In the hit video game Metal Gear Solid, there was a character who captured the imaginations of gamers everywhere. This character was named, Psycho Mantis.
The character made the claim of being able to read your mind. When confronted, he would use his ability. The jaws of gamers all over the world collectively dropped as he uttered these famous words:
“You like Castlevania, don’t you?”
This trick was achieved by reading the player’s memory card, and if any save data from other Konami games was present, this would be used to determine his dialogue.
This wasn’t his only trick. He also made the claim of being able to use telekinesis. He would demonstrate this when players set their force-feedback controllers down on a hard surface. This was simply accomplished by activating the controller’s vibration.
When players attempt to fight Psycho Mantis, it was likely a one-sided affair. He could avoid the player’s attacks with ease. It was an instance of the game cheating by reading the player’s controller inputs. After many, many attempts, frustrated players wondered just what it was they were supposed to do.
Suppose that an enemy similar to Psycho Mantis actually exists. Suppose that, rather than one person, something like Psycho Mantis is actually a system. Is the public at large up against an enemy like this? Do we have clues that this may be the case?
Suppose you’re at the supermarket one day, walking down the frozen section. The frozen burritos catch your eye. You think about them for a moment, then decide against them, moving on.
Within the next few days, when using an app on your phone, an ad pops up for frozen burritos. That seems oddly specific. You may have already known about targeted ads, but that seems tailored directly to you, and it’s especially concerning considering you haven’t been looking up burritos on your tech, and you weren’t even using your phone when you were considering those frozen burritos. Yet, the algorithms knew your recent considerations well enough to serve you an ad based on them.
How is that even possible?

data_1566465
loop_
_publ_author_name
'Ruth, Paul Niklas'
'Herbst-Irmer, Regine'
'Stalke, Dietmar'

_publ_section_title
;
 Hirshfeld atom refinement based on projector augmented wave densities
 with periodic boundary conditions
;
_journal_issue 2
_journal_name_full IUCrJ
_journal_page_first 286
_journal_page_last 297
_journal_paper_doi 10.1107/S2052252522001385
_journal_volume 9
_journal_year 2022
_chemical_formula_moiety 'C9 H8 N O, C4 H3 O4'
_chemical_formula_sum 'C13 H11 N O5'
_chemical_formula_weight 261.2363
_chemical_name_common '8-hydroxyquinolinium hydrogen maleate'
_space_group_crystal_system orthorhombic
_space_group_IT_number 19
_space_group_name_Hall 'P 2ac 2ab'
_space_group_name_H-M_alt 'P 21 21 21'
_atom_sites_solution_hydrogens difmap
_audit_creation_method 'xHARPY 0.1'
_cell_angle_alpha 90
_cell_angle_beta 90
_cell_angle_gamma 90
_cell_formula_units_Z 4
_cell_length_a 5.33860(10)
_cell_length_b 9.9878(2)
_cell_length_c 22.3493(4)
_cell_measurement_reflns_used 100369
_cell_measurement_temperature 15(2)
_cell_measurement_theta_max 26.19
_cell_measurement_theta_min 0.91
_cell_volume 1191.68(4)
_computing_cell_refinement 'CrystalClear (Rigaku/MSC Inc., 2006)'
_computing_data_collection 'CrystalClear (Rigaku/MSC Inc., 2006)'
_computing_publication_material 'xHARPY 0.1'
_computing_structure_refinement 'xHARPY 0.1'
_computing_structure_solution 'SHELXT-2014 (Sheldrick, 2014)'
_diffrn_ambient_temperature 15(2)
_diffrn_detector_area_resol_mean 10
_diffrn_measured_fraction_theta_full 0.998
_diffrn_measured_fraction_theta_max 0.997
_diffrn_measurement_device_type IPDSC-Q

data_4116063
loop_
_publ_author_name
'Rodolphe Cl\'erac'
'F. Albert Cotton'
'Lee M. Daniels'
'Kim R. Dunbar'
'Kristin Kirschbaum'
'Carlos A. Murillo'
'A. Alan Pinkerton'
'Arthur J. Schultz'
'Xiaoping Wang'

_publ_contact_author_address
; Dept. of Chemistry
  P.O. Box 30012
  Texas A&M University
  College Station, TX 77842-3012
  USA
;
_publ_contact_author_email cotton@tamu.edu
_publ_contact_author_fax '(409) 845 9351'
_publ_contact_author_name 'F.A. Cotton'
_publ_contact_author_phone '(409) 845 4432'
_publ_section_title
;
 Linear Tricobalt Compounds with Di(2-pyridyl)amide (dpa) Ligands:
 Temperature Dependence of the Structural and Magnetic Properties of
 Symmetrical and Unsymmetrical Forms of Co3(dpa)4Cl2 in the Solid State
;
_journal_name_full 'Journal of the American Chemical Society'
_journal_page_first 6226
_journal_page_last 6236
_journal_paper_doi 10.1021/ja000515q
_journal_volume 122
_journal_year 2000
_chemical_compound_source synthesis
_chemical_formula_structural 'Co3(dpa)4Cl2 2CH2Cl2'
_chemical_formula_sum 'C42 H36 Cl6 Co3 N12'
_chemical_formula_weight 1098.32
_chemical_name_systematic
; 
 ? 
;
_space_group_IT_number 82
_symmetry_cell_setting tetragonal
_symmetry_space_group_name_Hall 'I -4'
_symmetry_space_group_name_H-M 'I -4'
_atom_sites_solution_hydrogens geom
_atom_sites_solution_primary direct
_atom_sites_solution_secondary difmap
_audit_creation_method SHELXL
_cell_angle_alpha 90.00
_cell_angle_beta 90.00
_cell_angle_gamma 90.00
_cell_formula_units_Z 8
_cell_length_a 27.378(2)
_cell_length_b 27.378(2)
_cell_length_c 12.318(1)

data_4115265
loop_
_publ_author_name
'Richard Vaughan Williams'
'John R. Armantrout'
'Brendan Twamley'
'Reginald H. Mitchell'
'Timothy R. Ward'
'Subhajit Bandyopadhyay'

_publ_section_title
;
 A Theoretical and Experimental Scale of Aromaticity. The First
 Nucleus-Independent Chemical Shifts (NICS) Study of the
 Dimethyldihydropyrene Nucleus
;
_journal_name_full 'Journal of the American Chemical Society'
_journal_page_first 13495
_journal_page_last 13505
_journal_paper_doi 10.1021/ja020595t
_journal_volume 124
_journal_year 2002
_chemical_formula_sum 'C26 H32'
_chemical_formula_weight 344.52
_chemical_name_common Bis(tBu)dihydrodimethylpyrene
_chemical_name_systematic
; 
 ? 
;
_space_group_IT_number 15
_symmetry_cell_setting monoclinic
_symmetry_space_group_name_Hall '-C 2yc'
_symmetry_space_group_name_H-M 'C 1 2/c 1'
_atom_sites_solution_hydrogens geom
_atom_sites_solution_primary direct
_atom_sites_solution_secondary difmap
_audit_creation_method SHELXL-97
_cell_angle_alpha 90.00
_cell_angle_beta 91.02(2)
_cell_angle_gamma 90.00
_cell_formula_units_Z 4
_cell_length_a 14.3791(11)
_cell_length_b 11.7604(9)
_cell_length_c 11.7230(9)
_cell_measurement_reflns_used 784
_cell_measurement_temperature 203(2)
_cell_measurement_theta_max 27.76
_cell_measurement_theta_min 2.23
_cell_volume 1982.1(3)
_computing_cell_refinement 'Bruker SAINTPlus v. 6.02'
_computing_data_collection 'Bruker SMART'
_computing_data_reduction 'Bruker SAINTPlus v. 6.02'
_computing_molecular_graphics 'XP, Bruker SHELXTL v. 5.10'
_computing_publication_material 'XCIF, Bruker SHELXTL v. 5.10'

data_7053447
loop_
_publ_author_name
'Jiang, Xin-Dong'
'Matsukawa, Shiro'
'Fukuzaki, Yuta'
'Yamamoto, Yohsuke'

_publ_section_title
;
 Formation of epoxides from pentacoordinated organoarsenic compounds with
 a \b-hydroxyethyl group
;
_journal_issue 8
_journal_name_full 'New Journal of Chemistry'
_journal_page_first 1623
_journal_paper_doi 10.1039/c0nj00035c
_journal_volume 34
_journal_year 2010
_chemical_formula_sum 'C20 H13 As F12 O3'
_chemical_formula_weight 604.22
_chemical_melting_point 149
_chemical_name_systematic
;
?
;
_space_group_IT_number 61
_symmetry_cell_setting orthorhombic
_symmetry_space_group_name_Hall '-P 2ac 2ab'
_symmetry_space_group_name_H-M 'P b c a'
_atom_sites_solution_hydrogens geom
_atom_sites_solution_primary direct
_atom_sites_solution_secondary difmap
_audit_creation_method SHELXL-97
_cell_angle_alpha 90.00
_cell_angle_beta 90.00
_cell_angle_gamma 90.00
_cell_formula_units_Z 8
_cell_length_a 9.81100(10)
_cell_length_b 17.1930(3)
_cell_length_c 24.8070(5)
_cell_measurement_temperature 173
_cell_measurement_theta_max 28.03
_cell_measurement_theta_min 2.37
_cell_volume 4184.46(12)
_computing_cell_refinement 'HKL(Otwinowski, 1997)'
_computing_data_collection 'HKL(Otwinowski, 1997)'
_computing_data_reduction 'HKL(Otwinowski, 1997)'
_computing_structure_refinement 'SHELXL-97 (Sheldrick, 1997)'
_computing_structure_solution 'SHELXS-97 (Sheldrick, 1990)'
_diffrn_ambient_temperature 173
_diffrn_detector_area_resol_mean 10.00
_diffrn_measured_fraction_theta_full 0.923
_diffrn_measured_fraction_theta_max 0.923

The technology available today is capable of feats that would have appeared magical just a couple decades ago, and that’s just what the general population is aware of. Whether you know it or not, the technology being used by millions of people is building psychological profiles on them based on seemingly insignificant things such as how they type or text, their search engine history, the sites they visit, how long their browser tabs are open, what they purchase, and who they connect with on social media.
If a person uses a dating site and then starts seeing ads for diamond engagement rings, they’re seeing the ad algorithms at work!
It’s getting to the point that the targeted advertisements are starting to resemble the results of mind-reading. It’s troublesome, and one might wonder what it is people are supposed to do about these real-life mental predators.
Perhaps our hint is in Metal Gear Solid.
In Metal Gear Solid, Psycho Mantis seemed unbeatable. However, his “connection” to the player’s “mind” (actually the player’s controller) is through controller slot one. If the player physically disconnected the controller from slot one then inserted it into slot two, the player could still move Solid Snake (the main character), but Psycho Mantis would no longer be able to predict his movements. From there, Psycho Mantis is very beatable.
It might be time for us to consider using alternative devices and social media platforms, seeing that the tech oligarchs aren’t strongly considerate of the general population’s notions of ethics and privacy.
“The conscious and intelligent manipulation of the organized habits and opinions of the masses is an important element in democratic society. Those who manipulate this unseen mechanism of society constitute an invisible government which is the true ruling power of our country.”Edward Bernays, Propaganda